7. Looking for Alaska, by John Green.
    Reasons: Offensive language, sexually explicit, unsuited for age group
  8. Scary Stories (series), by Alvin Schwartz
    Reasons: Unsuited for age group, violence
  9. The Glass Castle, by Jeanette Walls
    Reasons: Offensive language, sexually explicit
  10. Beloved, by Toni Morrison
    Reasons: Sexually explicit, religious viewpoint, violence

I think only The Absolutely True Diary of a Part-Time Indian was on last year’s list, too. Last year, it was number five on the list and this year it is number two. It moved up three spots. That’s quite an accomplishment!

The others are all newly challenged! Well, challenged enough to make this year list. I’ve never read any of these stories, so I can’t comment.

I will note 7 out of ten books were challenged because they are sexually explicit. 6 out of 10 books have been challenged because they are “unsuited for age group”. 6 out of 10 were challenged because of “offensive language”.

Also, I never imagined The Kite Runner has homosexuality in it.

I am not surprised someone challenged Fifty Shades of Grey. It was published in 2011 and right at the moment it’s the fourth most challenged book. Maybe next year it will number one. Maybe the other books in the series will make the top ten challenged books, too. It could happen.

Dare I call myself an Indian Speculative Fiction writer?

This article in Strange Horizons talks about Indian SF. It asks what Indian spec-fic is and what elements define it.

It strikes home, because I am Indian and I write fantasy. Yet I don’t know if that makes me an Indian speculative fiction writer.

Nine Indian writers try to answer this question. Some of them say Indian spec-fic is spec-fic that’s written by an Indian.

A lot of them talk about what it means. Do you have to be Indian? Do you have to live in India? Does it have to be published in India? Does it have to be set in India or inspired by India in some fashion? What if you are non-Indian living in India?

A lot of them couldn’t really say what elements make a particular work Indian spec-fic. Probably because there is so little of it, you can’t point to any single element and say: this makes it Indian spec-fic.

As for me, I am Indian. But I left India so young I remember hardly anything. Visits are infrequent. So I will likely never be published there. A few of my stories are inspired by Indian things -  folktales, music, movies – but no one has ever recognized the influence (too diluted, I suppose). But people invariably comment on the creativity of those stories, a lot more than my other stories.

I doubt that’s enough to call myself an Indian spec-fic writer. That’s odd. I’ve puzzled over the oddness for years, ever since I realized I want to write fantasy and there are hardly any Indian fantasy writers on the library shelves. I suspect there might be more SF set in India than there are Indian spec-fic writers. I’ve no words for how weird that makes me feel.

Then there’s the third question posed by the article. How does the audience (western/eastern) affect the style/content of a story? I tend to think of this as part of that are the usual world-building issues – what and how and when to describe something. The other part is using things like existing rituals or clothes or dance and things like that. I usually don’t use stuff like that, because I don’t want to devote the word-count to describe in the detail required to see the thing and doing less would be confusing. Also, because it isn’t important enough to the story to require lots and lots of description.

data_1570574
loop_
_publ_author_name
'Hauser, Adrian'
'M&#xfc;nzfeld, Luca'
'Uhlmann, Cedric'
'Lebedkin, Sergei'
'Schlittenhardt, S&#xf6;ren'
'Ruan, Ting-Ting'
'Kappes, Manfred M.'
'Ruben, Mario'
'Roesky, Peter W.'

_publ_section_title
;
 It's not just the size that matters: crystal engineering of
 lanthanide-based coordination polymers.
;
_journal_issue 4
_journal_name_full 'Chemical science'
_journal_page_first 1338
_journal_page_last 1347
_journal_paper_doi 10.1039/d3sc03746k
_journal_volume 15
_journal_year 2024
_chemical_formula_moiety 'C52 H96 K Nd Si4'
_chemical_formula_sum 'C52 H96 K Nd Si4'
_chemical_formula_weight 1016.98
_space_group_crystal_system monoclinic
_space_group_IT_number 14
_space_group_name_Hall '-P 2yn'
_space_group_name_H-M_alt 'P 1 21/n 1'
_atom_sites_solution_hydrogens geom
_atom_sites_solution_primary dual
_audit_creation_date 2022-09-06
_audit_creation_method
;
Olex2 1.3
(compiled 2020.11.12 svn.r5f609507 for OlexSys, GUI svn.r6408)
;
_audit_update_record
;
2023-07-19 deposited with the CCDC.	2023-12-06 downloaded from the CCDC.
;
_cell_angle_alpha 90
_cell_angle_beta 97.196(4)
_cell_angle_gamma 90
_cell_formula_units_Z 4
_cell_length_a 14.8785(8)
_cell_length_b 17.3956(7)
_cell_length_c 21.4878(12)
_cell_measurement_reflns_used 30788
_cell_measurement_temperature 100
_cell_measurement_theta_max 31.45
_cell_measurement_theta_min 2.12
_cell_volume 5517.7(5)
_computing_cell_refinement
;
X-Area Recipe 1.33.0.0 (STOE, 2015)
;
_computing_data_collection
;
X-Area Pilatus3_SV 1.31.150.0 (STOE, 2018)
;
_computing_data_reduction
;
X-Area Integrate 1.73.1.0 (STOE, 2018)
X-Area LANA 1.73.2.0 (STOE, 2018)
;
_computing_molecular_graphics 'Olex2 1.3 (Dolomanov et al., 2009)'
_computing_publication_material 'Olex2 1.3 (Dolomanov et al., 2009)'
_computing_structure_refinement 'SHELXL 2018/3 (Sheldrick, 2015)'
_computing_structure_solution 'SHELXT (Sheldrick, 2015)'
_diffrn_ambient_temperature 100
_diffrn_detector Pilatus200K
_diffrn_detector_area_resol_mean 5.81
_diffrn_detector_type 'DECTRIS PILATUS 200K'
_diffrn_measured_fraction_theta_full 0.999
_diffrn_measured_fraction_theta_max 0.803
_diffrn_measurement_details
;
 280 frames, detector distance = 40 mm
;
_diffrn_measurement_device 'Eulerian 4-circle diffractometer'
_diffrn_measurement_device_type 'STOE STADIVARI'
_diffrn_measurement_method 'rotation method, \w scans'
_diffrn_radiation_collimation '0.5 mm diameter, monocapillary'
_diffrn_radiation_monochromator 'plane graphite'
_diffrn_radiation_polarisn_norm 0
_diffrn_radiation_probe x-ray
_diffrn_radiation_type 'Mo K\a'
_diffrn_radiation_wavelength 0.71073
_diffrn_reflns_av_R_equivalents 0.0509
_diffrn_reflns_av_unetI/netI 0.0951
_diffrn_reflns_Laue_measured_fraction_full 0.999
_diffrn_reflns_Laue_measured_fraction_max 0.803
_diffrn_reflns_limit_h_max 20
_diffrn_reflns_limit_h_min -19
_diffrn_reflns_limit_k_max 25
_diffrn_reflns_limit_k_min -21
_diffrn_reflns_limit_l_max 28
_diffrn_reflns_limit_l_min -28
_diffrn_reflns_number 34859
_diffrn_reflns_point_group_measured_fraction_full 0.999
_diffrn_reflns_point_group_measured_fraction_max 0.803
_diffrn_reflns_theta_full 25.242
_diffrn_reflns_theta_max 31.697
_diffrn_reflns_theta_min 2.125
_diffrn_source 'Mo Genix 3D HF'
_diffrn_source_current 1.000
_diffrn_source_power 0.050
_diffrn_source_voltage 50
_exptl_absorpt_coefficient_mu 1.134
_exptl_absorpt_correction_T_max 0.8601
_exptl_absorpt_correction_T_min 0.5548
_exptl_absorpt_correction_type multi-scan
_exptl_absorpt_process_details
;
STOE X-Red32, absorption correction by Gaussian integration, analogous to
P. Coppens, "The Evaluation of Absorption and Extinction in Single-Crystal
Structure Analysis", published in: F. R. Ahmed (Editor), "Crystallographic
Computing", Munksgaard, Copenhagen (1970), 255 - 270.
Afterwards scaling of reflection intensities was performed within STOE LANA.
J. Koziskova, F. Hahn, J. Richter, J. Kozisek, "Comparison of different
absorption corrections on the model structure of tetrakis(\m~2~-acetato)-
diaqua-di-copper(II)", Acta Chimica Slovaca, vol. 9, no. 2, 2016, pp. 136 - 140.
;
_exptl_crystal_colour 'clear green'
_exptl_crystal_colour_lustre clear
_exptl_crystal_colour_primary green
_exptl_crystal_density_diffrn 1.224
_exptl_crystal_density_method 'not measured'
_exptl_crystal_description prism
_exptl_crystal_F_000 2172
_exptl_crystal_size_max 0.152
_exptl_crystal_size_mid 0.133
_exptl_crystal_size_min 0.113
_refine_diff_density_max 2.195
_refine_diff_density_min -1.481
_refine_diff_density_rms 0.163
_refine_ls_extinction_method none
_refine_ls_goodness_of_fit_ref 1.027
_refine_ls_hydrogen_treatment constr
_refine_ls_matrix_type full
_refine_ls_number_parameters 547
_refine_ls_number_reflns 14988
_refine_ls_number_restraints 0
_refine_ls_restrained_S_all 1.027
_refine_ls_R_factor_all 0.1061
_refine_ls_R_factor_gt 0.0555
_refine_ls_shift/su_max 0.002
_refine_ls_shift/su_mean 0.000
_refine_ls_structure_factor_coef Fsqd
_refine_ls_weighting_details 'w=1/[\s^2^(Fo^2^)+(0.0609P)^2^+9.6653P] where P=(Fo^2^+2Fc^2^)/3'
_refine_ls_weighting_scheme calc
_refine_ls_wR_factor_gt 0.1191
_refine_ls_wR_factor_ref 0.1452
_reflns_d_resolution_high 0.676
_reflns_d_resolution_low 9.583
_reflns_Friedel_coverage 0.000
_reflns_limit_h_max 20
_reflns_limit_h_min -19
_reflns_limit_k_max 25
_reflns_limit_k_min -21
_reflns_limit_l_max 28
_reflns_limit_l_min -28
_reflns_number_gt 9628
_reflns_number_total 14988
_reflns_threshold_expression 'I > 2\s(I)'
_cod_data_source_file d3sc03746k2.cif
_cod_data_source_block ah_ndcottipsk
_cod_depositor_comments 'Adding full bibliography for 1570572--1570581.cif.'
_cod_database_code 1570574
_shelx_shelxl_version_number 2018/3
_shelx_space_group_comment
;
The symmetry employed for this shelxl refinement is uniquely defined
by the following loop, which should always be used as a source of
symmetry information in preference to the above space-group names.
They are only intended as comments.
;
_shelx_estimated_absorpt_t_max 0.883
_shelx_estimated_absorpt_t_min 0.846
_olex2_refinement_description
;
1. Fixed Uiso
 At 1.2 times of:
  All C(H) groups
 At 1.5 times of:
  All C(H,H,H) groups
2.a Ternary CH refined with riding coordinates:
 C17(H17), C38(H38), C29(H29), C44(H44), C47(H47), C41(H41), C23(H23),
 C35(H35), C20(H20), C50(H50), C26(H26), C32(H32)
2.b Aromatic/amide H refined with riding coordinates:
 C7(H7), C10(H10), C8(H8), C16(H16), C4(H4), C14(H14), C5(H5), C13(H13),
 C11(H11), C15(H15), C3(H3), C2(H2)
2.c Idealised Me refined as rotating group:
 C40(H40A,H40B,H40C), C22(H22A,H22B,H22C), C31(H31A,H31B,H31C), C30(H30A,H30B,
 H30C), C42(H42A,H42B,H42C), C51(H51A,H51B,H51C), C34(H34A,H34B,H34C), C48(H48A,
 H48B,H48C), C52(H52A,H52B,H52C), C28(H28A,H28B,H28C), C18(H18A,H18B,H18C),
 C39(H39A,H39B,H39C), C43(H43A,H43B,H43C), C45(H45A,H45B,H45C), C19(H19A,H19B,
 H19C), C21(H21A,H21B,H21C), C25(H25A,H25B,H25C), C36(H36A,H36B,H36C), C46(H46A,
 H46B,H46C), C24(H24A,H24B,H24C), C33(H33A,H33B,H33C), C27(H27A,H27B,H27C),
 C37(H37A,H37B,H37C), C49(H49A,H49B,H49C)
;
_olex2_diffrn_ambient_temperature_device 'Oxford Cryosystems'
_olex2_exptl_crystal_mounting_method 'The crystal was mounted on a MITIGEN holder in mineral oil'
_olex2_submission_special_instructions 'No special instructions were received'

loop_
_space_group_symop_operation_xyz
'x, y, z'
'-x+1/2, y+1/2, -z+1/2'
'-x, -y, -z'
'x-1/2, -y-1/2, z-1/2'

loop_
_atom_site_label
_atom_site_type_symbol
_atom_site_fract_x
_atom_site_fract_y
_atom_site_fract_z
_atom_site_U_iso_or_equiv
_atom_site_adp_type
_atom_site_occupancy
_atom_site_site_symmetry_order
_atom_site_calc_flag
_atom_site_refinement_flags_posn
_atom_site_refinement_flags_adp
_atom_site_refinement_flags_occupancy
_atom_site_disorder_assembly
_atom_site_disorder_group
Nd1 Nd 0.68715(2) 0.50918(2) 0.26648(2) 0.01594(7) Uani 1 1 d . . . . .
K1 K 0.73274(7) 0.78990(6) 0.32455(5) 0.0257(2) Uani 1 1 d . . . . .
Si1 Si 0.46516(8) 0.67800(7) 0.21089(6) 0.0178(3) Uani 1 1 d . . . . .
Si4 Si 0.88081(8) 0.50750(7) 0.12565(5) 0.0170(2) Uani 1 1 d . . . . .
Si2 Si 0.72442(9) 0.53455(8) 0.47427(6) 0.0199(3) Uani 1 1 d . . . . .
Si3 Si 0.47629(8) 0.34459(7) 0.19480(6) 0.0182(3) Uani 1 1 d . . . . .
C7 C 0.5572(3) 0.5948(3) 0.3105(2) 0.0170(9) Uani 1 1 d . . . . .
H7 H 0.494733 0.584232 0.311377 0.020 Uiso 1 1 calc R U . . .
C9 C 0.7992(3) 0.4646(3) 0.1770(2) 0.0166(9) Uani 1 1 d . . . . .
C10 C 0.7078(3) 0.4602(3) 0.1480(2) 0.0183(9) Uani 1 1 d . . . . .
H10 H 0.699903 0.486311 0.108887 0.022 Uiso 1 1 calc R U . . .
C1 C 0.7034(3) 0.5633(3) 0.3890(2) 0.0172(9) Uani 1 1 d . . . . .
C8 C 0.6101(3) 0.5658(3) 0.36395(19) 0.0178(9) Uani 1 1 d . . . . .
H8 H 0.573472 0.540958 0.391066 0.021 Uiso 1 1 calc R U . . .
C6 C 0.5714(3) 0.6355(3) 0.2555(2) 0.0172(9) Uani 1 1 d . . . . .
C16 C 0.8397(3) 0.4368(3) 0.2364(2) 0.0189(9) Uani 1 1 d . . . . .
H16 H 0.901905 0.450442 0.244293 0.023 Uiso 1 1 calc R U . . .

This last is probably the reason why even the Indian inspired stories don’t come off as Indian. The details that would make people think “Oh, Indian” are not present.

The thing is, if I knew my readers were Indian, I probably would put them in. Just a line or two, probably, as opposed to a paragraph or two.

So . . . I am editing details out. I have mixed feelings about that. It’s why the Strange Horizons article hit me so hard.

I am still not sure if I am right to do so. It finally depends on the needs of the story, yeah. But still. I don’t want to confuse anyone. I don’t want to use a hundred words to describe a minor, almost non-existent event. Especially when the story is less than thousand words long.

Teaser Tuesday: Fantasy in Death

Teaser Tuesdays is a weekly bookish meme, hosted by MizB of Should Be Reading. Anyone can play along! Just do the following:

Grab your current read

Open to a random page

Share two (2) “teaser” sentences from somewhere on that page

BE CAREFUL NOT TO INCLUDE SPOILERS! (make sure that what you share doesn’t give too much away! You don’t want to ruin the book for others!)
Share the title & author, too, so that other TT participants can add the book to their TBR Lists if they like your teasers!

My Teaser:

“Do you think the penis ever gets tired?” As she drove, Eve turned her head toward Peabody, tipped down the shades she rarely remembered to wear. “Whose?”

“Anybody’s. I mean anybody with one. Does the penis ever just think: For God’s sake, pal, give it a rest? Or is it all: Woo-hoo! Here we go again!”

by Fantasy in Death by J.D. Robb